4.) No Country for Old Men – I think I am peer-pressuring myself to put it this high. I thought Javier Bardem and the rest of the cast was memorable (usually a staple in my favorite films), and I loved the way the movie tightened its grip as it progressed. But when it was all said and done, where did we go?

5.) The Bourne Ultimatum: Simply put, it was the best action film of the year. The characters are relatively well developed in spite of the tempetuous pace. I agree with the Film Snob, the best of the three.

6.) Superbad: Despite what some critics say this is not a love story or some coming of age friendship story. This is a movie with tons of raunchy jokes that will leave you laughing throughout its duration.

Apatow -owns- comedy right now

Apatow -owns- comedy right now

7.) Dan in Real Life: I think I liked this movie more than most people, but the two leads were great together, and it was funny without forcing it. This movie is charming and has a solid message in spite of Dane Cook’s acting ability. And please stop comparing it to ‘The Family Stone.’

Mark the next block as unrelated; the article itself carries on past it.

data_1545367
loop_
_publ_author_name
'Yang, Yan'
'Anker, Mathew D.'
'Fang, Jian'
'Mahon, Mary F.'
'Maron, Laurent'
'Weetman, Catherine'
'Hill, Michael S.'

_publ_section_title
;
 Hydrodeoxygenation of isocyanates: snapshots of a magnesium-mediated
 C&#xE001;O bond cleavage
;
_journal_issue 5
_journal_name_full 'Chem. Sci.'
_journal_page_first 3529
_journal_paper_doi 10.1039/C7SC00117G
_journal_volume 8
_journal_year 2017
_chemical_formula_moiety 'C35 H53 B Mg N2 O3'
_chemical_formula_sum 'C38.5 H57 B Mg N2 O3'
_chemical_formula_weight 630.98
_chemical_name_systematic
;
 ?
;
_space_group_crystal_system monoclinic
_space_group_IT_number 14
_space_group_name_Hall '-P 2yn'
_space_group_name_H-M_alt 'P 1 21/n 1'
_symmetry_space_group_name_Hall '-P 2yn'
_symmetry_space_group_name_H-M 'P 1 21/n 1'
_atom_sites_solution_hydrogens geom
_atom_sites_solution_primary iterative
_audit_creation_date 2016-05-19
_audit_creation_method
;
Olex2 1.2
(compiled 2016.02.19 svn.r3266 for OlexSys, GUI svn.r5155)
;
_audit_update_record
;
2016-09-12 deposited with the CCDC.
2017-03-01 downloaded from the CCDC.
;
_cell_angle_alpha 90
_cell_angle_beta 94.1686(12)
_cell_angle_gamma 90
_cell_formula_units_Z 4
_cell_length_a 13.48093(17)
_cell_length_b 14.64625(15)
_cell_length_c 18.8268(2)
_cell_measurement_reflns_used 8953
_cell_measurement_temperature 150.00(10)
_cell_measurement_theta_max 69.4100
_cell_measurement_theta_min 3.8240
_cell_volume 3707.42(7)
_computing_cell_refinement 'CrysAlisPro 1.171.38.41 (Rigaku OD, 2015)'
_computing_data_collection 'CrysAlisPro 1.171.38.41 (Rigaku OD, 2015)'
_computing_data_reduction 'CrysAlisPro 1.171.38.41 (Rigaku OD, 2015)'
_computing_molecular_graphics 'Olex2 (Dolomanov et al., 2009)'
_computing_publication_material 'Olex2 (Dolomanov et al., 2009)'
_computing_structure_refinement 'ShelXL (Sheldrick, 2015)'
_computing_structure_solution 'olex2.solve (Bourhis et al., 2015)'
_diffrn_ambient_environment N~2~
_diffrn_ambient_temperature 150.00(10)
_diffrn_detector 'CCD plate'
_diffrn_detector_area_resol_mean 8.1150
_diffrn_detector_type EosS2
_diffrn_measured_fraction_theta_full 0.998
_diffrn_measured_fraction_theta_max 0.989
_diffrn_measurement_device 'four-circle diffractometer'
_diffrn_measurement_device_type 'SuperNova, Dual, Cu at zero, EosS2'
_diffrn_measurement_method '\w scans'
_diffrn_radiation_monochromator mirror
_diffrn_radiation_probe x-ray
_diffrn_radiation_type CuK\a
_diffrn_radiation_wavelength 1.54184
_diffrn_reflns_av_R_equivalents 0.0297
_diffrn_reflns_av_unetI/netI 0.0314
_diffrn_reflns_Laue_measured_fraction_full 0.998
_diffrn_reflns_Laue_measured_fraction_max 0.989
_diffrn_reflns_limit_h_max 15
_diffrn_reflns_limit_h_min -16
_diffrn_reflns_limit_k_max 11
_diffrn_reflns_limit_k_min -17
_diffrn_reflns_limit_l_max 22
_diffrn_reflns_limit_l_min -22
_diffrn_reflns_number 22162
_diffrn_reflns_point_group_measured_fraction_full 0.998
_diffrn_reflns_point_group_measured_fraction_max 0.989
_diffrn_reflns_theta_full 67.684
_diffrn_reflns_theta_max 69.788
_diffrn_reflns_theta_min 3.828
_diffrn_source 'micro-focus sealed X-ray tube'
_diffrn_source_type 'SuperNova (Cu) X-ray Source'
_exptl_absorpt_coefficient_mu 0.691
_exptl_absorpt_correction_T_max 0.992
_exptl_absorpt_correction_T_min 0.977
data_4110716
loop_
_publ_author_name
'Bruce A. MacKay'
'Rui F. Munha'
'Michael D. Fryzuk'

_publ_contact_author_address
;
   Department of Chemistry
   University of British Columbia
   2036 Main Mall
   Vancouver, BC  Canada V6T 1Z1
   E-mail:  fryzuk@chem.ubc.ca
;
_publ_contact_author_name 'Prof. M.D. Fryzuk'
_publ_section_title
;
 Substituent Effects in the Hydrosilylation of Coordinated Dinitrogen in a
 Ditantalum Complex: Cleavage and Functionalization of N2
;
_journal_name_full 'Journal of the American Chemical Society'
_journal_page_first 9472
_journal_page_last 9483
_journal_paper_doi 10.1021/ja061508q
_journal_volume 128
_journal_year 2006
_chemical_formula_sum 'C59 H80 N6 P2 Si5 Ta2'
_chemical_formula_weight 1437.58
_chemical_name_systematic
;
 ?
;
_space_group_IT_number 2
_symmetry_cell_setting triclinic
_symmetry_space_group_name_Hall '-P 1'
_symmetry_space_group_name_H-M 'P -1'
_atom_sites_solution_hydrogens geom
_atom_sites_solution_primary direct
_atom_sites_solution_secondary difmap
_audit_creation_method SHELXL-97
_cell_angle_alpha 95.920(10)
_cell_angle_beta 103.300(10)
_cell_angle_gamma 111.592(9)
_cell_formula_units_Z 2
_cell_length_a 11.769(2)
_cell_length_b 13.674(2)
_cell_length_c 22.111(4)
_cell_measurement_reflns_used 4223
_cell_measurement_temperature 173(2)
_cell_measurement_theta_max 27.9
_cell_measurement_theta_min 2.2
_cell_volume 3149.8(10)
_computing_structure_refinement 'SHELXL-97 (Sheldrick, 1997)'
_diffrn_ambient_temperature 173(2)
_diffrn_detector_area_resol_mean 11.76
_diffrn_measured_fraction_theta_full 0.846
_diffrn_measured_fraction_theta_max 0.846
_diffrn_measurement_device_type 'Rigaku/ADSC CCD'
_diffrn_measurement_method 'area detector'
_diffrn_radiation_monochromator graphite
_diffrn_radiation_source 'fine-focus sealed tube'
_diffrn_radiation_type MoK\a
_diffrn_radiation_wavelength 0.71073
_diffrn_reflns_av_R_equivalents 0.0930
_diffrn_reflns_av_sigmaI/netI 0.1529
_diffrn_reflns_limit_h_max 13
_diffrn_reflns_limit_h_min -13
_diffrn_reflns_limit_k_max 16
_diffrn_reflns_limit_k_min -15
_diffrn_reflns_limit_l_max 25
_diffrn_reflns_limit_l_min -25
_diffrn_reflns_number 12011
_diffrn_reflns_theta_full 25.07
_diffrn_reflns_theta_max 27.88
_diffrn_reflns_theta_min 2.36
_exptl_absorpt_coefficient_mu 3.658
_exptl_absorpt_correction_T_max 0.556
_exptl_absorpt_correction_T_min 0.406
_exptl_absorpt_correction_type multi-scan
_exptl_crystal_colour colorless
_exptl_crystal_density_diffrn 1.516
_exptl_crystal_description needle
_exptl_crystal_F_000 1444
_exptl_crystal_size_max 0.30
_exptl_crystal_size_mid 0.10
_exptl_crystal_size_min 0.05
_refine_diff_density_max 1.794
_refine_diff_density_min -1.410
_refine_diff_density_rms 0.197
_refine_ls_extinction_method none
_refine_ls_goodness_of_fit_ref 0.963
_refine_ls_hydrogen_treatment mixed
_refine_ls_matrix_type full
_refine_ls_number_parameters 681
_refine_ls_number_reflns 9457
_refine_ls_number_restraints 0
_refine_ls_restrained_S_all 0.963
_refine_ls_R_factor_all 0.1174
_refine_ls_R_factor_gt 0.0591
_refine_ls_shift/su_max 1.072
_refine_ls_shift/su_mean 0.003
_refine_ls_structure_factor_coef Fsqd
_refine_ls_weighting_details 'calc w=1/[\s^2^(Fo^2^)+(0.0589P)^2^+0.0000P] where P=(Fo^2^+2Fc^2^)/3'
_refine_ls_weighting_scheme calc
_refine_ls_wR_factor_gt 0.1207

8.) There Will Be Blood: It’s a year later and I’m still talking about Daniel Day Lewis’ performance. It is a performance that transcends everything else about the film, which is brash and completely unapologetic. Don’t get me wrong, it’s slow it part, and bizarre throughout. Without Lewis’ performance it doesn’t make this list.

9.) Zodiac: This eerie suspense film snuck up on me as I hadn’t heard much about it prior to watching it. It’s safe to say it snuck up on me as I watched it. Ruffalo, Downey Jr. and Gyllenhaal are all very good in their compulsion for catching the Zodiac. Each character (and their nuances) resonate and drive the story, but what might be most impressive is Fincher’s ability to cram so much information without disrupting the film’s rhythm. (Use rhythm when playing hangman, the no vowels gets people everytime).